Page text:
obey

verb
\ ō-ˈbā How to pronounce obey (audio) , ə-\
obeyed; obeying

Definition of obey

transitive verb

1 : to follow the commands or guidance of He always obeys his parents.
2 : to conform to or comply with obey an order Falling objects obey the laws of physics.

intransitive verb

: to behave obediently The dog does not always obey.

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Other Words from obey

obeyer noun

Choose the Right Synonym for obey

obey and mind mean to do what a person says. obey is used when someone quickly yields to the authority of another or follows a rule or law. Obey your parents. Obey all traffic laws. mind is used like obey especially when speaking to children but it often means paying attention to the wishes or commands of another. Mind what I said about talking.

Examples of obey in a Sentence

His dog has learned to obey several commands. He always obeys his parents. The children must obey the rules. The children must learn to obey.
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Recent Examples on the Web

What is certain is that Coltrane was obeying no one’s muse but his own, and that sparks were flying as a result. David Weininger, BostonGlobe.com, "An incendiary final tour for Miles and Coltrane, and the sparks fly," 22 Mar. 2018 When their mother gave an instruction, George and Charlotte happily obeyed. Chloe Foussianes, Town & Country, "Kate Middleton Is Reportedly Organizing Swimming Races for Prince George and Princess Charlotte," 25 Feb. 2019 True architecture obeyed the Seven Lamps of Sacrifice, Truth, Power, Beauty, Life, Memory and Obedience. Tristram Hunt, WSJ, "Elegy for the Floating City," 25 Jan. 2019 Damage must be controlled, and laws must be obeyed. Justin Chang, latimes.com, "How the dazzling, overstuffed ‘Incredibles 2’ holds up a cracked mirror to present-day reality," 4 July 2018 While refusing to stop, Roberts obeyed all traffic laws, according to Deputy White. David J. Neal, miamiherald, "He craved a soft drink — and that could put him in prison," 19 June 2018 Or because such an order might not be obeyed and lead to a wave of resignations. William Mcgurn, WSJ, "Save Yourself, Mr. President," 13 Aug. 2018 Some will follow pedestrian signals, some will obey traffic lights, and some will do none of the above. Umair Irfan, Vox, "Electric scooters’ sudden invasion of American cities, explained," 7 Sep. 2018 Riders on either brand of scooter are encouraged to obey traffic laws, avoid sidewalks, wear a helmet and park responsibly to keep other pedestrians safe and city governments happy. Ethan May, Indianapolis Star, "Another dockless scooter service launching Saturday in Indianapolis," 22 June 2018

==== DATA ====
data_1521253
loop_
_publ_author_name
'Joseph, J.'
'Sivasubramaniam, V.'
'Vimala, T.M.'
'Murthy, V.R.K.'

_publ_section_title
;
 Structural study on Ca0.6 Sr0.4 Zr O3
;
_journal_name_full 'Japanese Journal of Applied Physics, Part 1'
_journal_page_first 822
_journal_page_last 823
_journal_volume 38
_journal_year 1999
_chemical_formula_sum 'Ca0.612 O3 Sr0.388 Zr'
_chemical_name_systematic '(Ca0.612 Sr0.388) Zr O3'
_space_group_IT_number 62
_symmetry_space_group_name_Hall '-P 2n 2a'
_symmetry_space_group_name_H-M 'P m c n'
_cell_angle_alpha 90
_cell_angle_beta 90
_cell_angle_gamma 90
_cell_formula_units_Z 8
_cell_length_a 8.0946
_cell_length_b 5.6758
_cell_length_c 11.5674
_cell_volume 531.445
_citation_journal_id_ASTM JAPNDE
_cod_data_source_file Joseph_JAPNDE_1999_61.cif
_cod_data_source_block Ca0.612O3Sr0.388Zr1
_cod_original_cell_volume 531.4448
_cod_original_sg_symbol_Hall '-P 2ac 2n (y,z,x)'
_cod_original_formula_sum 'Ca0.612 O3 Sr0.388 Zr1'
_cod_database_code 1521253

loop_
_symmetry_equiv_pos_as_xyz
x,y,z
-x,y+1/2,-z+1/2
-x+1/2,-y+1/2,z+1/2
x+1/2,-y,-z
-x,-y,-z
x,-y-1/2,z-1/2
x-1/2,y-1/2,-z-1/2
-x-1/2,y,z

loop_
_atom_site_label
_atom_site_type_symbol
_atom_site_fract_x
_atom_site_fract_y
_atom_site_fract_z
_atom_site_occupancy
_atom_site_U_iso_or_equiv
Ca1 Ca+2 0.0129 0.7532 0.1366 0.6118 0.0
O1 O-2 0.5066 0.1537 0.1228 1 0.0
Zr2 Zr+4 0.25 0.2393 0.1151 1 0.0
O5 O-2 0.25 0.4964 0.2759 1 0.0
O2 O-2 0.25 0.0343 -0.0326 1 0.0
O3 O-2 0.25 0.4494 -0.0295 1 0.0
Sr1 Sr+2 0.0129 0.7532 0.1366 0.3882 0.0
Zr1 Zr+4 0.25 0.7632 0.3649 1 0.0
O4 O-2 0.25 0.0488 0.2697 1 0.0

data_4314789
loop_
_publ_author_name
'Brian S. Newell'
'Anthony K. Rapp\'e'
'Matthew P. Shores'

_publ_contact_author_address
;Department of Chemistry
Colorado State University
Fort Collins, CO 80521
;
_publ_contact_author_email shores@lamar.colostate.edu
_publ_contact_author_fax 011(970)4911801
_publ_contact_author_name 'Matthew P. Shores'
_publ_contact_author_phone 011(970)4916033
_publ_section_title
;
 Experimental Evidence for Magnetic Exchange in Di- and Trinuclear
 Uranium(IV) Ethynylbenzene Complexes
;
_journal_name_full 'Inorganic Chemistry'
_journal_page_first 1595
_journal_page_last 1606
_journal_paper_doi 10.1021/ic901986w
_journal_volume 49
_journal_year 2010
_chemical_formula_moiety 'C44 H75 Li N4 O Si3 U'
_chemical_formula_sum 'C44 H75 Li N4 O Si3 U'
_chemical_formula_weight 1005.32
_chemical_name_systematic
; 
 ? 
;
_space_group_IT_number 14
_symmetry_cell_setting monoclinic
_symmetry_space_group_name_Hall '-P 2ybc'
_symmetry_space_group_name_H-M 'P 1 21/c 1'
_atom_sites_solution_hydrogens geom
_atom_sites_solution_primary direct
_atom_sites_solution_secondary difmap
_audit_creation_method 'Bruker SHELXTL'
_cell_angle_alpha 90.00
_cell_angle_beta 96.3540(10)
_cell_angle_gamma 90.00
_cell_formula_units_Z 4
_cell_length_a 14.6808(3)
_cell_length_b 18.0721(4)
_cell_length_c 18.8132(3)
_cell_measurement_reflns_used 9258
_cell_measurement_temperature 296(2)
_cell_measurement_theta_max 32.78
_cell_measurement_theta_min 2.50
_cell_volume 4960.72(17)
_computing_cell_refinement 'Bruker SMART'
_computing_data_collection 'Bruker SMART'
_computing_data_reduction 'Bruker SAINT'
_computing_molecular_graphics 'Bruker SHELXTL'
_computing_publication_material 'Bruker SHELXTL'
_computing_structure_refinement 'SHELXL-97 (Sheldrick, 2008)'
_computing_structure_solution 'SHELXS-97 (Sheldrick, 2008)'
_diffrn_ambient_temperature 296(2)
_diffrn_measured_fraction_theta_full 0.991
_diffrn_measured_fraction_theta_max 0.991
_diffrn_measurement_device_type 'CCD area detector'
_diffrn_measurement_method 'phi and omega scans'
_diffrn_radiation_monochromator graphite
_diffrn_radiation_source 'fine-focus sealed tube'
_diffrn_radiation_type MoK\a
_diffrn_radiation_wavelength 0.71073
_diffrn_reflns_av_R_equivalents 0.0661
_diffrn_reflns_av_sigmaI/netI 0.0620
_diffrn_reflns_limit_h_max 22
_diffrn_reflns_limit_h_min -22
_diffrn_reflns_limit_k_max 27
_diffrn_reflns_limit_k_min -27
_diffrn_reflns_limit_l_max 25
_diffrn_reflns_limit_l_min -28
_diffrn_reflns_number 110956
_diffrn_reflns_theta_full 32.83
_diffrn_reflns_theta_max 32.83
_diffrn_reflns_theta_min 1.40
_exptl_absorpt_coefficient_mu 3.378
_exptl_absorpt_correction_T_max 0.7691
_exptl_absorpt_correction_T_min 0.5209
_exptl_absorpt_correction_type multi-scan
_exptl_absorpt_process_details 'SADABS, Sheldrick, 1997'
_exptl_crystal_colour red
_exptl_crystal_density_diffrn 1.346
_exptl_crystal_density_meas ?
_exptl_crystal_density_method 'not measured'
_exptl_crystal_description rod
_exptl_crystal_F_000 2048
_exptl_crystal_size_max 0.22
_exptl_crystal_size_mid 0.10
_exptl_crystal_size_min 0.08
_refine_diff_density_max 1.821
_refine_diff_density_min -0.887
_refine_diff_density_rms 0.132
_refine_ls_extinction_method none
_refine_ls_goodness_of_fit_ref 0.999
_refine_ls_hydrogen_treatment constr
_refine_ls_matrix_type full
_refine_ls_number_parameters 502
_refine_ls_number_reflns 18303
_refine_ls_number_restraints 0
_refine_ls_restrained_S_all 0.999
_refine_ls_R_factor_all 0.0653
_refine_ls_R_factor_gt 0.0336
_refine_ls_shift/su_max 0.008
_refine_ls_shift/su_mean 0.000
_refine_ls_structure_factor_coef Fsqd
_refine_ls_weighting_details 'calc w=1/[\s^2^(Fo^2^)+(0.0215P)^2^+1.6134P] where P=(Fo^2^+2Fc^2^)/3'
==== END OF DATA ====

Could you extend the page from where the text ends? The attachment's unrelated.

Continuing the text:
These example sentences are selected automatically from various online news sources to reflect current usage of the word 'obey.' Views expressed in the examples do not represent the opinion of Merriam-Webster or its editors. Send us feedback.

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First Known Use of obey

14th century, in the meaning defined at transitive sense 1

History and Etymology for obey

Middle English obeien, borrowed from Anglo-French obeir, going back to Latin oboedīre, from ob- "toward, in the direction of" + -oedīre, probably unstressed form (with -oe- of uncertain origin) of audīre "to hear" — more at ob-, audible entry 1

Note: The -oe- in oboedīre is peculiar both because it is not the expected result of -au- in a non-initial syllable (the regular outcome is -ū-) and because -oe- is in any case rare non-initially. Various attempts have been made to account for the irregularity. Reflecting earlier suggestions, Michiel de Vaan hypothesizes pre-Latin *ób-awizdijō > *obowizdijō > *oboizdijō (rounding of a before w, which is then lost, prior to the weakening of a to u) > oboediō (with z blocking monophthongization of -oi- to -ū- before succumbing to cluster reduction) (see Etymological Dictionary of Latin and the Other Italic Languages, Brill, 2008). As an alternative to assumptions of questionable phonetic change, it has also been suggested that a base other than audīre is at issue (Michael Weiss suggests *ob-bhoi̯diō, from a nominal derivative of the base of fīdere "to trust" [see faith entry 1]; see Outline of the Historical and Comparative Grammar of Latin, Ann Arbor, 2009, p. 120).

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Learn More about obey

Dictionary Entries near obey

obese

obesity

obesogenic

obey

obeyable

obeyance

obfirm

Statistics for obey

Last Updated

23 Apr 2019

Look-up Popularity

Time Traveler for obey

The first known use of obey was in the 14th century

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More Definitions for obey

obey

verb

English Language Learners Definition of obey

: to do what someone tells you to do or what a rule, law, etc., says you must do

obey

verb
\ ō-ˈbā How to pronounce obey (audio) \
obeyed; obeying

Kids Definition of obey

1 : to follow the commands or guidance of Dogs are trained to obey their masters.
2 : to comply with : carry out obey an order obey the rules

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More from Merriam-Webster on obey

Rhyming Dictionary: Words that rhyme with obey

Thesaurus: All synonyms and antonyms for obey

Spanish Central: Translation of obey

Nglish: Translation of obey for Spanish Speakers

Britannica English: Translation of obey for Arabic Speakers

Comments on obey

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